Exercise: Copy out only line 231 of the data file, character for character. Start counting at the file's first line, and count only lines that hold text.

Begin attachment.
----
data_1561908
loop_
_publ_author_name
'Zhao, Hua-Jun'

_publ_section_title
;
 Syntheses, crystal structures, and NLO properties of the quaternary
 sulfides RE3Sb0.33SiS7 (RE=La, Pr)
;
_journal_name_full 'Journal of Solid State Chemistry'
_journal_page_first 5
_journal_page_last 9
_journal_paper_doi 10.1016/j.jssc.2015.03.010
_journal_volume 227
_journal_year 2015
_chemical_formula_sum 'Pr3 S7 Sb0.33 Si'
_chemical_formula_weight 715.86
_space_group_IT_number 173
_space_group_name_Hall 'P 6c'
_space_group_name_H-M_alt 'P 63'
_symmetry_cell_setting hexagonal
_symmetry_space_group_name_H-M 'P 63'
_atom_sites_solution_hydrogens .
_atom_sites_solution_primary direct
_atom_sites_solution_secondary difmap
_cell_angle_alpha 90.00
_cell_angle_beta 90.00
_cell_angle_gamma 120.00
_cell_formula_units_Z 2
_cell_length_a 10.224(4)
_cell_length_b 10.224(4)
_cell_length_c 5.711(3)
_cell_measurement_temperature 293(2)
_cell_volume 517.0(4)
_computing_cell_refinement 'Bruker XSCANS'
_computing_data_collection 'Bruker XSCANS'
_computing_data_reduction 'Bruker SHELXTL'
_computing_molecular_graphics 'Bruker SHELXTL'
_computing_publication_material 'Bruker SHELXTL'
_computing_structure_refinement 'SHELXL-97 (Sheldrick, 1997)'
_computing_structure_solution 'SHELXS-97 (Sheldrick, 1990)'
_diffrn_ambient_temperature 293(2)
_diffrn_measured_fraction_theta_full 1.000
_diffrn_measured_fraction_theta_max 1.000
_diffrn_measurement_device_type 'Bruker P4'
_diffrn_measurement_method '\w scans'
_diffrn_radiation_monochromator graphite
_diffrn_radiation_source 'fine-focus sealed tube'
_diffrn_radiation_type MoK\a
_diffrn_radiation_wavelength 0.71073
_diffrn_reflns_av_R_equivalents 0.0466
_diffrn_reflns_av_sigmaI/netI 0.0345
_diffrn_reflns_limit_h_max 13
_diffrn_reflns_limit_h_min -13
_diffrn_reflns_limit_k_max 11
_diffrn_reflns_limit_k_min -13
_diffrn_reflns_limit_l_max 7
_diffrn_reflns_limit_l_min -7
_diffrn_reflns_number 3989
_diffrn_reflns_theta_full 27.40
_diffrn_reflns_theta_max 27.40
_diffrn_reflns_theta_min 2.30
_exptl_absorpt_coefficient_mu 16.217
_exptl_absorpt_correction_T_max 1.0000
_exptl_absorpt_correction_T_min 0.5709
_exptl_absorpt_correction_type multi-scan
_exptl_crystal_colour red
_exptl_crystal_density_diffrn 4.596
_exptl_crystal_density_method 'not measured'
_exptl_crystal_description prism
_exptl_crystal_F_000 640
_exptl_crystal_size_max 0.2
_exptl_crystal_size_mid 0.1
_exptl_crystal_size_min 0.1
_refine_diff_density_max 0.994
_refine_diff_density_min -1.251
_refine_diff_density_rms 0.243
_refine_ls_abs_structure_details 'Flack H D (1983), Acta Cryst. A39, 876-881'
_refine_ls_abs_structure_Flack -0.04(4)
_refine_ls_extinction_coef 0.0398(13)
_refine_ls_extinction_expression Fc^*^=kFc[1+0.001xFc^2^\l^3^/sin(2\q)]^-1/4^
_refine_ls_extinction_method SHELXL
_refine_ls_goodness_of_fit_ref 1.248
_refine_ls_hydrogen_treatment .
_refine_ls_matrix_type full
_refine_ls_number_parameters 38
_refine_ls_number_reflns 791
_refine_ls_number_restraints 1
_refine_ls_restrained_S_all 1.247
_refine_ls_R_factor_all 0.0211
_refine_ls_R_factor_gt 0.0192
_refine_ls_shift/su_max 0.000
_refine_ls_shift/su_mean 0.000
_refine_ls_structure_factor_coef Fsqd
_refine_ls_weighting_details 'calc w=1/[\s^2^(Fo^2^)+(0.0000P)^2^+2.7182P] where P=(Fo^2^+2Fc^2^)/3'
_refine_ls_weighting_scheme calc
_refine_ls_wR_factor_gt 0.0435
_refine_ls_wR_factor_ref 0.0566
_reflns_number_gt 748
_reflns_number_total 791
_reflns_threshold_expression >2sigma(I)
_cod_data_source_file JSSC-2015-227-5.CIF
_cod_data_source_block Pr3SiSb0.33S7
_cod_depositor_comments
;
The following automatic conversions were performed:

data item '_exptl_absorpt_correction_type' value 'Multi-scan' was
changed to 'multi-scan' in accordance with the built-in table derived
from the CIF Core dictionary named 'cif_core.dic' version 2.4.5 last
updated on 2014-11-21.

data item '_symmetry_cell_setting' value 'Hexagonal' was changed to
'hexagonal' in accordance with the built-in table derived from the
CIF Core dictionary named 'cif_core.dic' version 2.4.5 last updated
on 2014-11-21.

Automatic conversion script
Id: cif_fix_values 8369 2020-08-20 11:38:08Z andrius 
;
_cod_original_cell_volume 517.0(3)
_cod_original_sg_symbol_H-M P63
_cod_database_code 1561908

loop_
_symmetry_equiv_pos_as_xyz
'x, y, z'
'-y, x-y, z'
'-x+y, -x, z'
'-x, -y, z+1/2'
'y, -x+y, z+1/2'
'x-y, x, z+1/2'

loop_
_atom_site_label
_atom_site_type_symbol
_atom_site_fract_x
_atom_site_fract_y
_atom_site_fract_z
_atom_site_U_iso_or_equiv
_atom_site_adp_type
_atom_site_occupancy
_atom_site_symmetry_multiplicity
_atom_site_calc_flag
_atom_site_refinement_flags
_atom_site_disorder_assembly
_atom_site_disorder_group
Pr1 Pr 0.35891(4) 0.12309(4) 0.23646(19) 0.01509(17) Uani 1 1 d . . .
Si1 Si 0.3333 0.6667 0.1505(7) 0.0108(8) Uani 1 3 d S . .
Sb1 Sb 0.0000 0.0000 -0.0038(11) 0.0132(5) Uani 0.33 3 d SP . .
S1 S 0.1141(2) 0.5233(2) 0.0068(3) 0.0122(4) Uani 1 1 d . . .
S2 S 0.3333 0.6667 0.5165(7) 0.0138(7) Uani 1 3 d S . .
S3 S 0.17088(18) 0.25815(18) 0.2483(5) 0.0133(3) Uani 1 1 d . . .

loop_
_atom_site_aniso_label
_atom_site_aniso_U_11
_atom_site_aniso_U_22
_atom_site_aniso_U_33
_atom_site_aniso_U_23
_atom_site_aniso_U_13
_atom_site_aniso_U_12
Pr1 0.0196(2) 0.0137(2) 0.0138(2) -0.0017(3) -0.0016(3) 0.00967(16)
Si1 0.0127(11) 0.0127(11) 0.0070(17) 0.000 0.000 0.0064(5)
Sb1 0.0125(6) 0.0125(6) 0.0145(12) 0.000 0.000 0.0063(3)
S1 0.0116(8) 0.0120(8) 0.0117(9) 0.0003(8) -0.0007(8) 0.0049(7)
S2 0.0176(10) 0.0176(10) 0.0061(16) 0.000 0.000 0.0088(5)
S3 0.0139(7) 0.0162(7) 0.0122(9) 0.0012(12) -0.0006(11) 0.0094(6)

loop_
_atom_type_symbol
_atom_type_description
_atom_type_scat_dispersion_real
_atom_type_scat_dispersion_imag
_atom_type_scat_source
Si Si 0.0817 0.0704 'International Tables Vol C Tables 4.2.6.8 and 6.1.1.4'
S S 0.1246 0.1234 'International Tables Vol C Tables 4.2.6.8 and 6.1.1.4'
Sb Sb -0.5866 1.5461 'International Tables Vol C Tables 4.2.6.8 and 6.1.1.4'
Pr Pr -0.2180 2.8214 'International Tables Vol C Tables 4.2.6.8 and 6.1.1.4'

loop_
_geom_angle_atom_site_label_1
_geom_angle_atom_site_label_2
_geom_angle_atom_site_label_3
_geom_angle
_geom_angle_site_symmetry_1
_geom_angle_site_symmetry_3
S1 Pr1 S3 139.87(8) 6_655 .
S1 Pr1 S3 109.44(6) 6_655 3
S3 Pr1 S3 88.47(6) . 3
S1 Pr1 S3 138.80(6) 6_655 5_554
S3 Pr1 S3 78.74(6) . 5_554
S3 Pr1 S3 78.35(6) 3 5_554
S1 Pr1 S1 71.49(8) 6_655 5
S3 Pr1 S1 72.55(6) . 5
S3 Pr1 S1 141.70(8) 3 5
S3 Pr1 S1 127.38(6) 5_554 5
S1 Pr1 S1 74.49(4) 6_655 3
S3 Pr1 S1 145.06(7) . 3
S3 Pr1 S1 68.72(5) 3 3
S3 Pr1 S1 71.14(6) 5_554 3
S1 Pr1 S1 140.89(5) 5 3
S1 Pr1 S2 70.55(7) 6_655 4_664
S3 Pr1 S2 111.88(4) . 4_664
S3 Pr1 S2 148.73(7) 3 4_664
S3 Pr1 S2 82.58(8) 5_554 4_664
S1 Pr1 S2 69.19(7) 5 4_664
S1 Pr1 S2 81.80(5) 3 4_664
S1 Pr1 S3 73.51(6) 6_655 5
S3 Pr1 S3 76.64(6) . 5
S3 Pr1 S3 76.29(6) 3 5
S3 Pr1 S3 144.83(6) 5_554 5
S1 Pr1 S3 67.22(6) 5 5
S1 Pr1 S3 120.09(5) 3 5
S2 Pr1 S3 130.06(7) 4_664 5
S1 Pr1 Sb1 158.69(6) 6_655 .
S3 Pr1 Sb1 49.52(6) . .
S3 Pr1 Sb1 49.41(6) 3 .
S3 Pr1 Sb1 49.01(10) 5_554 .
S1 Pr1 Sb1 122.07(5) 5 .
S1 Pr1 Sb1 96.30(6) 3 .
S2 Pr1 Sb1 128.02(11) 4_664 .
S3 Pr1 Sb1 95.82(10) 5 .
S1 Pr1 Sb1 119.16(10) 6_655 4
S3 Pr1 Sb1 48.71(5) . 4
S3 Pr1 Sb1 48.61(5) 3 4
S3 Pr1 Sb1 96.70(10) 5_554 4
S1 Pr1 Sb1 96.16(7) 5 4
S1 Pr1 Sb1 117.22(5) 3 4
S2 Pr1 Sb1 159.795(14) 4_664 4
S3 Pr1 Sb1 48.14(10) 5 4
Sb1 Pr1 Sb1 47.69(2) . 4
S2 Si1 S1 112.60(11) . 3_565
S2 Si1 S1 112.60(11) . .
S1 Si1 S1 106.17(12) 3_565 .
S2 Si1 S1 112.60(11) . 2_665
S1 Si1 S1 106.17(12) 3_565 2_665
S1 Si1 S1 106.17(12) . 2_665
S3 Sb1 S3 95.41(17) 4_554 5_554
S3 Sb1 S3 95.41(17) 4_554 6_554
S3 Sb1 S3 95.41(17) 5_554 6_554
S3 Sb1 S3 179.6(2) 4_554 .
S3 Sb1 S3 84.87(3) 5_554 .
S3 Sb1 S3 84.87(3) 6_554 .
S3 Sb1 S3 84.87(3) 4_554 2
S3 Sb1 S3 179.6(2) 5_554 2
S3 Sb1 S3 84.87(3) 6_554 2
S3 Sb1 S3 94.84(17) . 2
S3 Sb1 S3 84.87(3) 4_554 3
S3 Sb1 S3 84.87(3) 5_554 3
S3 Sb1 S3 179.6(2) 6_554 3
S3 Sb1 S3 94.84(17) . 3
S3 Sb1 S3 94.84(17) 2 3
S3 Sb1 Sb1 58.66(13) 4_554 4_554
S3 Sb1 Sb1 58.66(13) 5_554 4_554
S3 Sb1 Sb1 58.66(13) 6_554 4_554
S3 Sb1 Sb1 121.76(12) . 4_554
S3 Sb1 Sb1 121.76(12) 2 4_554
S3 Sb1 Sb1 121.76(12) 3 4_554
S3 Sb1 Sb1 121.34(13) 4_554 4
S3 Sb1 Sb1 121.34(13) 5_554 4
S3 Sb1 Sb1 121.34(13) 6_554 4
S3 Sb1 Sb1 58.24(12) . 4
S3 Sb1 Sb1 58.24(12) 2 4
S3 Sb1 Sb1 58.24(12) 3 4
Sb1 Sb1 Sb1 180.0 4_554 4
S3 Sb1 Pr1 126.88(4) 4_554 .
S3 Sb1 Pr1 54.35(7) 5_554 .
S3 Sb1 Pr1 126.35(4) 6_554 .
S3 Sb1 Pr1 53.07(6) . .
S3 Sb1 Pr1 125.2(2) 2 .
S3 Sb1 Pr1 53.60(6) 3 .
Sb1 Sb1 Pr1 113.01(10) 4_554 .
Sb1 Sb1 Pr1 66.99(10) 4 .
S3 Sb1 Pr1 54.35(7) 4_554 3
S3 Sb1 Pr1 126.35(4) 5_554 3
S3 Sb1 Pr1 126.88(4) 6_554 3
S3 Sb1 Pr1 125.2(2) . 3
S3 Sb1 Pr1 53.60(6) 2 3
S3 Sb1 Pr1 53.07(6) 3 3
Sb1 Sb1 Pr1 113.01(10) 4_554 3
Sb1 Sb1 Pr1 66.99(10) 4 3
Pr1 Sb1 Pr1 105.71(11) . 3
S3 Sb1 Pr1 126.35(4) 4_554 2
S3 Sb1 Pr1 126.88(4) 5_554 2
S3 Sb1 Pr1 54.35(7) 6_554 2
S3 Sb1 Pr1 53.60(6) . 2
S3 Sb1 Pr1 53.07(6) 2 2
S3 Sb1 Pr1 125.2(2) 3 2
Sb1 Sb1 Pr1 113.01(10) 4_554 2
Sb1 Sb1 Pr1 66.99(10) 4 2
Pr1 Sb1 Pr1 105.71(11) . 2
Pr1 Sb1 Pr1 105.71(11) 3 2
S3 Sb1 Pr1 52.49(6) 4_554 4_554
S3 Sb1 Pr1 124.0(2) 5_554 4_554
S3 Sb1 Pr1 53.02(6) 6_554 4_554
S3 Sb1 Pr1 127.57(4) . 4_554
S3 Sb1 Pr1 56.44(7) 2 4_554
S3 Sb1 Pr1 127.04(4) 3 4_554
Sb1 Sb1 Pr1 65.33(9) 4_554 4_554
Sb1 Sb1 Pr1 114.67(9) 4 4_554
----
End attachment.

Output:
S3 Sb1 S3 95.41(17) 4_554 5_554